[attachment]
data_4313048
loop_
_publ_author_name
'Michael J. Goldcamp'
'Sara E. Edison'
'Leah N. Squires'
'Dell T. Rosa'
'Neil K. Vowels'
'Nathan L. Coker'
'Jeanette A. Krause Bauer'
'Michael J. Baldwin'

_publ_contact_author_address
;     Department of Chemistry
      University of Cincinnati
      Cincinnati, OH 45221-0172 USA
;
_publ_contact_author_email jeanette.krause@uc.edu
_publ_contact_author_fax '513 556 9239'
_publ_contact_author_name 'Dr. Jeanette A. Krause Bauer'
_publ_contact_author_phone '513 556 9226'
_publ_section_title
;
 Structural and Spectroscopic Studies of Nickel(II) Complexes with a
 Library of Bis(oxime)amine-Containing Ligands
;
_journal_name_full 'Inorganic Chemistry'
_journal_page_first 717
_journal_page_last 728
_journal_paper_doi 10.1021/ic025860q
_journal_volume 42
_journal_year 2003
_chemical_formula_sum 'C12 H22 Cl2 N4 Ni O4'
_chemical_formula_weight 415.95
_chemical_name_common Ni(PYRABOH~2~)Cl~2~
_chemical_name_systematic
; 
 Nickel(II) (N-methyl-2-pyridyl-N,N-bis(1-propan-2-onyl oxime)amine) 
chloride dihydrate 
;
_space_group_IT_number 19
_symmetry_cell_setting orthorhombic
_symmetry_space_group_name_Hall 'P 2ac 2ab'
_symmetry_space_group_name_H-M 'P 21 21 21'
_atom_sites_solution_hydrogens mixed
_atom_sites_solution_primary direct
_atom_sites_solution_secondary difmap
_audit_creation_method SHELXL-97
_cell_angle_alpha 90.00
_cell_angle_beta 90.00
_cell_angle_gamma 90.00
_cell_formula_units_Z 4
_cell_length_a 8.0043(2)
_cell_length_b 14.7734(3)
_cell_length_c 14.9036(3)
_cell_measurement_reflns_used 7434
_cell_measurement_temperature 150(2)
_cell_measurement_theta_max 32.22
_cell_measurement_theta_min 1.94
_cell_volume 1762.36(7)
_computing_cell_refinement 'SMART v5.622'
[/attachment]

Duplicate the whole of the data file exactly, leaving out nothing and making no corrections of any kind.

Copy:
data_4313048
loop_
_publ_author_name
'Michael J. Goldcamp'
'Sara E. Edison'
'Leah N. Squires'
'Dell T. Rosa'
'Neil K. Vowels'
'Nathan L. Coker'
'Jeanette A. Krause Bauer'
'Michael J. Baldwin'

_publ_contact_author_address
;     Department of Chemistry
      University of Cincinnati
      Cincinnati, OH 45221-0172 USA
;
_publ_contact_author_email jeanette.krause@uc.edu
_publ_contact_author_fax '513 556 9239'
_publ_contact_author_name 'Dr. Jeanette A. Krause Bauer'
_publ_contact_author_phone '513 556 9226'
_publ_section_title
;
 Structural and Spectroscopic Studies of Nickel(II) Complexes with a
 Library of Bis(oxime)amine-Containing Ligands
;
_journal_name_full 'Inorganic Chemistry'
_journal_page_first 717
_journal_page_last 728
_journal_paper_doi 10.1021/ic025860q
_journal_volume 42
_journal_year 2003
_chemical_formula_sum 'C12 H22 Cl2 N4 Ni O4'
_chemical_formula_weight 415.95
_chemical_name_common Ni(PYRABOH~2~)Cl~2~
_chemical_name_systematic
; 
 Nickel(II) (N-methyl-2-pyridyl-N,N-bis(1-propan-2-onyl oxime)amine) 
chloride dihydrate 
;
_space_group_IT_number 19
_symmetry_cell_setting orthorhombic
_symmetry_space_group_name_Hall 'P 2ac 2ab'
_symmetry_space_group_name_H-M 'P 21 21 21'
_atom_sites_solution_hydrogens mixed
_atom_sites_solution_primary direct
_atom_sites_solution_secondary difmap
_audit_creation_method SHELXL-97
_cell_angle_alpha 90.00
_cell_angle_beta 90.00
_cell_angle_gamma 90.00
_cell_formula_units_Z 4
_cell_length_a 8.0043(2)
_cell_length_b 14.7734(3)
_cell_length_c 14.9036(3)
_cell_measurement_reflns_used 7434
_cell_measurement_temperature 150(2)
_cell_measurement_theta_max 32.22
_cell_measurement_theta_min 1.94
_cell_volume 1762.36(7)
_computing_cell_refinement 'SMART v5.622'